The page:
Not too unlike the plot of the movie Jurassic Park, a team of well-funded scientists are attempting to bring the extinct dodo back to life.
Last month, the billion-dollar genetics company Colossal Biosciences announced it would be partnering with a wildlife charity in Mauritius to try and bring one of the world’s most famously extinct creatures to the region again.
In a press release, the Dallas-based company said it would work closely with the Mauritian Wildlife Foundation and the country’s government to return the dodo to its East African home, where it went extinct in 1681.
The company called the dodo an “iconic bird and a symbol of human-caused extinction.”
The dodo, which was bigger than an average turkey, disappeared due to hunting by humans (it had no other predators) and the introduction of new animals to the region, making the dodo unable to compete in the wild.
Colossal Biosciences said the project will hopefully allow for improved conservation efforts for other already endangered animals in Mauritius. As part of their effort to revive and reinstate the dodo, the company and local wildlife officials said they will also remove invasive species, revegetate the region and increase community awareness.
The “genetic rescue” of Mauritius’ already vulnerable pink pigeon (Nesoenas mayeri) is a specific goal within the dodo “de-extinction” project. The pink pigeon was downgraded from being an endangered species in 2018, though the species still faces a difficult future as a result of inbreeding, disease and habitat loss. According to Colossal Biosciences, there are roughly 500 pink pigeons left in Mauritius.
By making room for the flightless dodo, conservationists and scientists from Colossal Biosciences hope they’ll save others like the pink pigeon from potentially facing the same fate.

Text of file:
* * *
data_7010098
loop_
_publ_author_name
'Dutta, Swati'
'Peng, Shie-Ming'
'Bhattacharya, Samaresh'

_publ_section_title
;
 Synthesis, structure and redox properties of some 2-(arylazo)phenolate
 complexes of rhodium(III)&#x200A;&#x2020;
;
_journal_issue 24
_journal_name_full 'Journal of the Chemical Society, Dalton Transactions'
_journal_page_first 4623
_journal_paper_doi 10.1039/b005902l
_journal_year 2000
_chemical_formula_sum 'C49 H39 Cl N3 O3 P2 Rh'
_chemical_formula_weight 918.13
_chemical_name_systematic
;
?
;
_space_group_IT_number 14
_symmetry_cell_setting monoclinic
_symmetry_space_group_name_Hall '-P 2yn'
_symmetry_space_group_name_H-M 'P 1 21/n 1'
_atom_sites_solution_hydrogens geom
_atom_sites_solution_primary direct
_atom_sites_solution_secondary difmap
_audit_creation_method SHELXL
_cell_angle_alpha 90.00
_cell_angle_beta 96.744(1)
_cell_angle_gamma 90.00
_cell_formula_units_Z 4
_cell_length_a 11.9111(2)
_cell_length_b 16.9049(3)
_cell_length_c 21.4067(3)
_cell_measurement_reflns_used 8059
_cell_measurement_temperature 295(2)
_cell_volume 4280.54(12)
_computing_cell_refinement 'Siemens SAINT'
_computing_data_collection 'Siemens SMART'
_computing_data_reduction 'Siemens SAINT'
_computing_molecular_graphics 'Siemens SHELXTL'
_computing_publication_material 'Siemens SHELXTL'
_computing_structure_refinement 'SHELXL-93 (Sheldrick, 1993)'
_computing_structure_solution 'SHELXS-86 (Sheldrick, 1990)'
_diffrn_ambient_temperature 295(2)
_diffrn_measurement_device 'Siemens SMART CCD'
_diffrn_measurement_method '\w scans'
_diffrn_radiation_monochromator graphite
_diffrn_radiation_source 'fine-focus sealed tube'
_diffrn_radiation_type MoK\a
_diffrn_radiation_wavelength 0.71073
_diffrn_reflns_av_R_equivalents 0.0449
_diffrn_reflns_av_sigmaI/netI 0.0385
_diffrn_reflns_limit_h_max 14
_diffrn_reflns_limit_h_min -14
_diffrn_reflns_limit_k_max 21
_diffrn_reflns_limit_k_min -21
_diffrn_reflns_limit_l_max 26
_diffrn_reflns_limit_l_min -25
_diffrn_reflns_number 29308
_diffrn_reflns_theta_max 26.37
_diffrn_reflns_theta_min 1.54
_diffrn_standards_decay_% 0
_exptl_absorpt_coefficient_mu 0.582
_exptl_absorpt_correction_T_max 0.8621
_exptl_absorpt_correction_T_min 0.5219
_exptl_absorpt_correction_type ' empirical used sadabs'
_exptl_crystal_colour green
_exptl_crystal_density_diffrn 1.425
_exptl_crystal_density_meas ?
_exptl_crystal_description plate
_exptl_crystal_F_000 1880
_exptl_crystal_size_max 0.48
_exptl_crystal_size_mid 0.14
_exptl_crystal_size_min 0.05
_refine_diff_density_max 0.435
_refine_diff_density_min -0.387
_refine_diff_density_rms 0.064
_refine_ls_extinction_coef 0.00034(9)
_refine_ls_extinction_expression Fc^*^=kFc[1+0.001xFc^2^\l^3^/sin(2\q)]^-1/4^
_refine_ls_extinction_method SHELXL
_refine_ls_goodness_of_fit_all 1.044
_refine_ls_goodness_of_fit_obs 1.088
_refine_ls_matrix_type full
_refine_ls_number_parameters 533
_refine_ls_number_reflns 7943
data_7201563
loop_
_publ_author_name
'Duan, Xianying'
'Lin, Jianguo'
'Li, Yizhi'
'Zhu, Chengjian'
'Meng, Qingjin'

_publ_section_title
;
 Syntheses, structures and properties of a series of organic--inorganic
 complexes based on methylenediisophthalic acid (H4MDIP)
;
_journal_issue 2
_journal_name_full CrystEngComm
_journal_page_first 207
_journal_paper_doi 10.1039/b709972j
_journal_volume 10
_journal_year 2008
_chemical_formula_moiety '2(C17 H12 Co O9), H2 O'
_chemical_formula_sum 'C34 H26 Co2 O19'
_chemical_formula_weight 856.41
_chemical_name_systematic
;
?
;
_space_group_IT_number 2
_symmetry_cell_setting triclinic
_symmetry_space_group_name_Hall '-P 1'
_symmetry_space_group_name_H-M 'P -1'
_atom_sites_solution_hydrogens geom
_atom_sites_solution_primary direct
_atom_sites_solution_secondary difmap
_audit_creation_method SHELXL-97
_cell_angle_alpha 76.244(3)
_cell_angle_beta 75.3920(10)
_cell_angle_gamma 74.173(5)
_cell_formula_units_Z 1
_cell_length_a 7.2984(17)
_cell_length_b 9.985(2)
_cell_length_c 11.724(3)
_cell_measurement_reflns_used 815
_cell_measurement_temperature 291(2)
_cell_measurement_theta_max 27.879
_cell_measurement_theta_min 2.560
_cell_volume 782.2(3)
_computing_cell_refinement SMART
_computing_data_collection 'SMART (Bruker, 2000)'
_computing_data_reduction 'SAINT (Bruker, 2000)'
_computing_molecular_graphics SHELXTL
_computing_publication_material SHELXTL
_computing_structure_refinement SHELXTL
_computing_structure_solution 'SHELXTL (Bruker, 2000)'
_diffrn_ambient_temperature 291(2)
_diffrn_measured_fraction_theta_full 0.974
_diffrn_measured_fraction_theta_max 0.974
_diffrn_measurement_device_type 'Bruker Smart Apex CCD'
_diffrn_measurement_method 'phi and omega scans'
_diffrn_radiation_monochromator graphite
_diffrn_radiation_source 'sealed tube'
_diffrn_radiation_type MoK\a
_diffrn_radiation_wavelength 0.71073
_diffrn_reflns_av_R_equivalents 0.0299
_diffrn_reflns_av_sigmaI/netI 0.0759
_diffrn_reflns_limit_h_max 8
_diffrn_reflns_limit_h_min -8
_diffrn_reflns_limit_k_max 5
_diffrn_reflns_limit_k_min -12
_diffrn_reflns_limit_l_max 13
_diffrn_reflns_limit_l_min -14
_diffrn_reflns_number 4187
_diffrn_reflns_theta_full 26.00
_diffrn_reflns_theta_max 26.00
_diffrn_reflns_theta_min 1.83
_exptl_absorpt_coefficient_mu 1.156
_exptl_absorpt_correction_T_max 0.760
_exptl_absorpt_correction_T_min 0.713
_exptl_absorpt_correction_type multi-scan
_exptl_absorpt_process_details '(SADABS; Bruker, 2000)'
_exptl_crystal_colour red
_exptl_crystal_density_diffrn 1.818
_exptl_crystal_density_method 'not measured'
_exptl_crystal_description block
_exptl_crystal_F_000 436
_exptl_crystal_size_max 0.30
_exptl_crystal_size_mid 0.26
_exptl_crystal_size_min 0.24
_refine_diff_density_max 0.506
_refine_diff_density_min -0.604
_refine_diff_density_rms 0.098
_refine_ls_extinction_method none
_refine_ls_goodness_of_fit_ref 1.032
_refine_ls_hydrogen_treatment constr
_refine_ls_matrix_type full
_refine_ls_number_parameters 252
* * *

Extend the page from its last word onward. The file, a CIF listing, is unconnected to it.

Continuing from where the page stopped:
How will they make the dodo ‘de-extinct’?
As expected, it’s no easy feat to resurrect an extinct animal.
In their attempt to bring the dodo back, scientists will use genomic editing technology. The bird’s full genome has already been sequenced by Beth Shapiro, the lead paleo-geneticist at Colossal Biosciences.
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To try and produce the dodo, the company said they will use interspecies surrogacy, namely with genetically modified chickens. According to the company, in theory, a chicken which has the hybridized primordial germ cells (or PGCs) of a dodo injected into its embryo may be able to produce offspring that resembles the extinct bird.
For its part, Mauritian Wildlife Foundation will build models for long-term management of the dodo to ensure it will thrive and be self-sustainable after its reintroduction to the wild.
It is not yet clear when Colossal Biosciences will be able to “de-extinct” the dodo — though company executives have fielded snide remarks about their projects for years now, including endless Jurassic Park comparisons.
“We’ve heard all of those comments over the years,” Ben Lamm, the company’s co-founder and CEO, told the Dallas Morning News. “But we have an opportunity to do it for good reasons because when you remove an animal from an ecosystem, that ecological void is felt. We’re not out to build things that shouldn’t exist. We’re focused on undoing the sins of the past and bringing back species to their native homes that mankind had a role in its demise.”
The dodo is not the first creature to be chosen by Colossal Biosciences for a potential second life. The company earlier announced it would also attempt to revive the Tasmanian tiger and woolly mammoth, both of which remain extinct.
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